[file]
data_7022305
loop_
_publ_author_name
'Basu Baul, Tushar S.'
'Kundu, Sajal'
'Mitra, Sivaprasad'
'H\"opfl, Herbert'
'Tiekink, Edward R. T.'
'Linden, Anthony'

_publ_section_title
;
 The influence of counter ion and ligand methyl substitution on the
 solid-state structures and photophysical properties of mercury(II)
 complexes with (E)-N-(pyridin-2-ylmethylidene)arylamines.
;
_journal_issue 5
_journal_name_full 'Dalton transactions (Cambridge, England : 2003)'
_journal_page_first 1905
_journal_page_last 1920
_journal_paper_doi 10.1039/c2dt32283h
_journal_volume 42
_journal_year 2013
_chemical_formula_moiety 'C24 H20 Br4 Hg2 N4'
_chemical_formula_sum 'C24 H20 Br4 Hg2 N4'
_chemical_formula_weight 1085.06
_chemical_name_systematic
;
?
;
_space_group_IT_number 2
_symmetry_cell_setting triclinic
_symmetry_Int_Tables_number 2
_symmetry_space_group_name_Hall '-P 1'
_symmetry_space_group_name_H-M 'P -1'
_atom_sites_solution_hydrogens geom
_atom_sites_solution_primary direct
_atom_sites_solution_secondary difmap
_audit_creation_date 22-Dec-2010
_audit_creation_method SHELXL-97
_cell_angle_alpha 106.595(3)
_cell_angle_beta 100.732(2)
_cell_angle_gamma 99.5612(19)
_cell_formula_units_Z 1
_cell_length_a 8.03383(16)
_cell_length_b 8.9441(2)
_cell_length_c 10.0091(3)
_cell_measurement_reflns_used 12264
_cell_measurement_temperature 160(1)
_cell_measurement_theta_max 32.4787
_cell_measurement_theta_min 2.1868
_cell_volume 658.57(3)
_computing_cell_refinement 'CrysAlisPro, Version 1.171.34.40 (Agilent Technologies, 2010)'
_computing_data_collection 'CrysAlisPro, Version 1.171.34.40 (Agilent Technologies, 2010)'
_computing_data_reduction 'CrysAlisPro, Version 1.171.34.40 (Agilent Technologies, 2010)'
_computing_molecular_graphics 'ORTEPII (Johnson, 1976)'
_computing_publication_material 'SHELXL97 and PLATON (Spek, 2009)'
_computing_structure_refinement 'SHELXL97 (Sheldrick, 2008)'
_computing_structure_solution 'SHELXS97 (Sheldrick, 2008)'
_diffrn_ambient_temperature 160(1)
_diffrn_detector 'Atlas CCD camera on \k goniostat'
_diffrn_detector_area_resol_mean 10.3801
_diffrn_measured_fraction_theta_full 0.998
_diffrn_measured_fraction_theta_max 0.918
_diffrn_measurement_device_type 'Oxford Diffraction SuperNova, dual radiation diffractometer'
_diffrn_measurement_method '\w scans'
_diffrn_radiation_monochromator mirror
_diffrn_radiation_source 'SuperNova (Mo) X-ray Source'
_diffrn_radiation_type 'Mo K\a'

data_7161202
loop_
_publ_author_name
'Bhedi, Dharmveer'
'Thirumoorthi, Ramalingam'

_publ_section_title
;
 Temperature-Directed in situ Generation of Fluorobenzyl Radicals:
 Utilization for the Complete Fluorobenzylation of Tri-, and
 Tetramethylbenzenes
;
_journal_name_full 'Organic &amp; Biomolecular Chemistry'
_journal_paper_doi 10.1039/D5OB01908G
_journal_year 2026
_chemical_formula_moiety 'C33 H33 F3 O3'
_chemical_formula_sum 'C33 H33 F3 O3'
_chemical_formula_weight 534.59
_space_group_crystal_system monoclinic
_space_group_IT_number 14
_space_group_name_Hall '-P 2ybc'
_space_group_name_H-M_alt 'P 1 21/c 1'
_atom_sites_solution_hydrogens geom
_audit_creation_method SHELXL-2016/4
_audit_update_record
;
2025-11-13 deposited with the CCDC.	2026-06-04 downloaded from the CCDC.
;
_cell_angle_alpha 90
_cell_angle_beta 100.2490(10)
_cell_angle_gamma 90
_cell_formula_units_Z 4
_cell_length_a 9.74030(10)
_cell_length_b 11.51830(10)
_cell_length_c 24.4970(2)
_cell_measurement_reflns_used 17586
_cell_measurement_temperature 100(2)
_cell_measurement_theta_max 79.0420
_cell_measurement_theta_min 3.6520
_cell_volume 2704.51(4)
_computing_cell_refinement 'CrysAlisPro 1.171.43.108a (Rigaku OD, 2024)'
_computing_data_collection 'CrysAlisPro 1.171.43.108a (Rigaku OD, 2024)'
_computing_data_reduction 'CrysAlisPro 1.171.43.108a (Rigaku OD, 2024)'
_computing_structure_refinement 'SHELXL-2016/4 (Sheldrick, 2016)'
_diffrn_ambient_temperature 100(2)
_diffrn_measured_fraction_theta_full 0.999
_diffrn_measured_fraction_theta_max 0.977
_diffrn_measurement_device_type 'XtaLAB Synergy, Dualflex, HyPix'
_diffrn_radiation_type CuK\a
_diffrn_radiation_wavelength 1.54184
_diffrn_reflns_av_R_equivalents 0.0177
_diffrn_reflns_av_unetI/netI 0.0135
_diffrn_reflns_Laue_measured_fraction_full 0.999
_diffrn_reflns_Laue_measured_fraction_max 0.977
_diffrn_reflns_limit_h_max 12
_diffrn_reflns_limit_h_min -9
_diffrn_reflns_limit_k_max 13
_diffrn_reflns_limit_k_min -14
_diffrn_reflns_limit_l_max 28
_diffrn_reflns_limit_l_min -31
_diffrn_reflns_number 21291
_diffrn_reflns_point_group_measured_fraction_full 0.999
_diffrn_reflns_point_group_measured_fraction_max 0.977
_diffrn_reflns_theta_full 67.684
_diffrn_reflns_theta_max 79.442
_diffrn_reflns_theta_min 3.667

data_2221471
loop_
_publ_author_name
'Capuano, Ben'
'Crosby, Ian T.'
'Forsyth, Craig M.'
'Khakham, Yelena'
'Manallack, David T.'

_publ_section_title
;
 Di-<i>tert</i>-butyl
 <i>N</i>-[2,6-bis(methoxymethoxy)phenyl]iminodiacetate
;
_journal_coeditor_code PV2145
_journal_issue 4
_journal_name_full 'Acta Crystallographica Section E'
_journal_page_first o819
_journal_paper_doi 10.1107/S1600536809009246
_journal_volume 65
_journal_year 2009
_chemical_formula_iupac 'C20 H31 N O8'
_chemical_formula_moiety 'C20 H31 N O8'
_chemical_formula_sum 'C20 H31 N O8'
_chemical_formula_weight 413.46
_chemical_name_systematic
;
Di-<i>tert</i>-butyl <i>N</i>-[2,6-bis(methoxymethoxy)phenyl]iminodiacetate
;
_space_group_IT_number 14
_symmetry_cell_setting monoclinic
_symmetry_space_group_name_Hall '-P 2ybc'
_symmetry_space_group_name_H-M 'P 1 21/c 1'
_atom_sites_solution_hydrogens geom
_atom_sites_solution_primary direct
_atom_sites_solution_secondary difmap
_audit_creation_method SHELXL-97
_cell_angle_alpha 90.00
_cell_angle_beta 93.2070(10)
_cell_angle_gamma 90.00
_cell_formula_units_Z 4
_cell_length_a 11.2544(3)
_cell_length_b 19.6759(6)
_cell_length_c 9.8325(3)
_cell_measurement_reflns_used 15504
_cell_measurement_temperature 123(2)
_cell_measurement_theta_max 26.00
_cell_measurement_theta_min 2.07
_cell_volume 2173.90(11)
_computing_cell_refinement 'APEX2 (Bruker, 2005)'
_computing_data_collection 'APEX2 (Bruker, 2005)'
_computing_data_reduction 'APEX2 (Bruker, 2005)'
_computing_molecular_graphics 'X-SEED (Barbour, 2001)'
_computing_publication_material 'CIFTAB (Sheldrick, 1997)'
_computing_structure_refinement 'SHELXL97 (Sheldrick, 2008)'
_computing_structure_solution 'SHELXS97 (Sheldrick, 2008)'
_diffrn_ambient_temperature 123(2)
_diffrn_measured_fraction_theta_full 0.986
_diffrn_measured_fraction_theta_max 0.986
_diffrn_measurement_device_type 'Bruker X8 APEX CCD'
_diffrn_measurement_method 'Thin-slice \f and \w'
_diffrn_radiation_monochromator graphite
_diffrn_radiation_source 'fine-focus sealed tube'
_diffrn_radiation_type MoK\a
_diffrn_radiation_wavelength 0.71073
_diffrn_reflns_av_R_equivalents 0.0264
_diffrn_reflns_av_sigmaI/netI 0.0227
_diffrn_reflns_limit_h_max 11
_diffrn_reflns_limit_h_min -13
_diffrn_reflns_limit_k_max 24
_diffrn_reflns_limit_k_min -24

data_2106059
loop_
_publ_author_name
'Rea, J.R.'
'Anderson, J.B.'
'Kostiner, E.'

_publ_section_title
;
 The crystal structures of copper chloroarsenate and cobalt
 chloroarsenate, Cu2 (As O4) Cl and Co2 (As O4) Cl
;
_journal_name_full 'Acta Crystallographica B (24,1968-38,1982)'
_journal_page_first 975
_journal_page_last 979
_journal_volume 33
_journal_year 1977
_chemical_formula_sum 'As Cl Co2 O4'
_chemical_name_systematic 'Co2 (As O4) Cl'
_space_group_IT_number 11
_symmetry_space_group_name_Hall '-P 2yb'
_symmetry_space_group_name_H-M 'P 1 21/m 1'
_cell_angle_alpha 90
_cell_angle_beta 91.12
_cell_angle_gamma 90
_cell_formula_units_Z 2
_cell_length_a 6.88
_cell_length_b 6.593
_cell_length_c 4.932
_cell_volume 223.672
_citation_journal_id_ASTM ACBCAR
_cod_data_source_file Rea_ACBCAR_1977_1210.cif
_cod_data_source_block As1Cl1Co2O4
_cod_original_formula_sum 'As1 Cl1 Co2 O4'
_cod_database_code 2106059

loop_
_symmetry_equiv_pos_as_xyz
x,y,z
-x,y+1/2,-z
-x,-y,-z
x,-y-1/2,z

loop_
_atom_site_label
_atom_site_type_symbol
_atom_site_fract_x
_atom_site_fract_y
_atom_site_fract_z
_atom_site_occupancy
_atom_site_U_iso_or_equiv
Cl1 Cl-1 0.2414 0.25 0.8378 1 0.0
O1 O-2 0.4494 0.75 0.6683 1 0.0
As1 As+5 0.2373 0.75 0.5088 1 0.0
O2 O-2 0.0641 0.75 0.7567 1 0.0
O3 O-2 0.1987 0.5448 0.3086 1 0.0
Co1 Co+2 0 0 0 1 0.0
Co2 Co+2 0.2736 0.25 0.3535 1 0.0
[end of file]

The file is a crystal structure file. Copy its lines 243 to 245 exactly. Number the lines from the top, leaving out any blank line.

x,-y-1/2,z

loop_
_atom_site_label